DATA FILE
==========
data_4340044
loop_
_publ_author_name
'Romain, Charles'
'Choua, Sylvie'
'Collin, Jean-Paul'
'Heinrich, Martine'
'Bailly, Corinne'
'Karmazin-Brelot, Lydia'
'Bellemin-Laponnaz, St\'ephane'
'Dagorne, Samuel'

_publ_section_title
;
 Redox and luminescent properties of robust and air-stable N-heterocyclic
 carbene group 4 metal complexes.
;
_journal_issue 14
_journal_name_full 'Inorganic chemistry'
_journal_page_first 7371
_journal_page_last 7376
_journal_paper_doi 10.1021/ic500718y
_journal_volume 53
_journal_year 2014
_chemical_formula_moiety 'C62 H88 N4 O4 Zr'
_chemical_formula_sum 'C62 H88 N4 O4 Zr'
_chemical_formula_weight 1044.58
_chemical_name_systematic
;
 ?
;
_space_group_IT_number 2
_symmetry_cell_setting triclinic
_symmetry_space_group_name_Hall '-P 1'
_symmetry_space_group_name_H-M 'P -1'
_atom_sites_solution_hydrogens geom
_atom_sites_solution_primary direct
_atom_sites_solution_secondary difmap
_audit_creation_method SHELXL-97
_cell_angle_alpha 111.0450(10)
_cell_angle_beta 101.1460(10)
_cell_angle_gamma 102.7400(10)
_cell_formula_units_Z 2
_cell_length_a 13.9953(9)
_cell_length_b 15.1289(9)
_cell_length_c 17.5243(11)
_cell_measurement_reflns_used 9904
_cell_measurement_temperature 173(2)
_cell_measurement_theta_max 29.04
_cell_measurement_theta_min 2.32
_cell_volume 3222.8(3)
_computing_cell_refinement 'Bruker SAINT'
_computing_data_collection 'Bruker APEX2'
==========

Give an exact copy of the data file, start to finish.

data_4340044
loop_
_publ_author_name
'Romain, Charles'
'Choua, Sylvie'
'Collin, Jean-Paul'
'Heinrich, Martine'
'Bailly, Corinne'
'Karmazin-Brelot, Lydia'
'Bellemin-Laponnaz, St\'ephane'
'Dagorne, Samuel'

_publ_section_title
;
 Redox and luminescent properties of robust and air-stable N-heterocyclic
 carbene group 4 metal complexes.
;
_journal_issue 14
_journal_name_full 'Inorganic chemistry'
_journal_page_first 7371
_journal_page_last 7376
_journal_paper_doi 10.1021/ic500718y
_journal_volume 53
_journal_year 2014
_chemical_formula_moiety 'C62 H88 N4 O4 Zr'
_chemical_formula_sum 'C62 H88 N4 O4 Zr'
_chemical_formula_weight 1044.58
_chemical_name_systematic
;
 ?
;
_space_group_IT_number 2
_symmetry_cell_setting triclinic
_symmetry_space_group_name_Hall '-P 1'
_symmetry_space_group_name_H-M 'P -1'
_atom_sites_solution_hydrogens geom
_atom_sites_solution_primary direct
_atom_sites_solution_secondary difmap
_audit_creation_method SHELXL-97
_cell_angle_alpha 111.0450(10)
_cell_angle_beta 101.1460(10)
_cell_angle_gamma 102.7400(10)
_cell_formula_units_Z 2
_cell_length_a 13.9953(9)
_cell_length_b 15.1289(9)
_cell_length_c 17.5243(11)
_cell_measurement_reflns_used 9904
_cell_measurement_temperature 173(2)
_cell_measurement_theta_max 29.04
_cell_measurement_theta_min 2.32
_cell_volume 3222.8(3)
_computing_cell_refinement 'Bruker SAINT'
_computing_data_collection 'Bruker APEX2'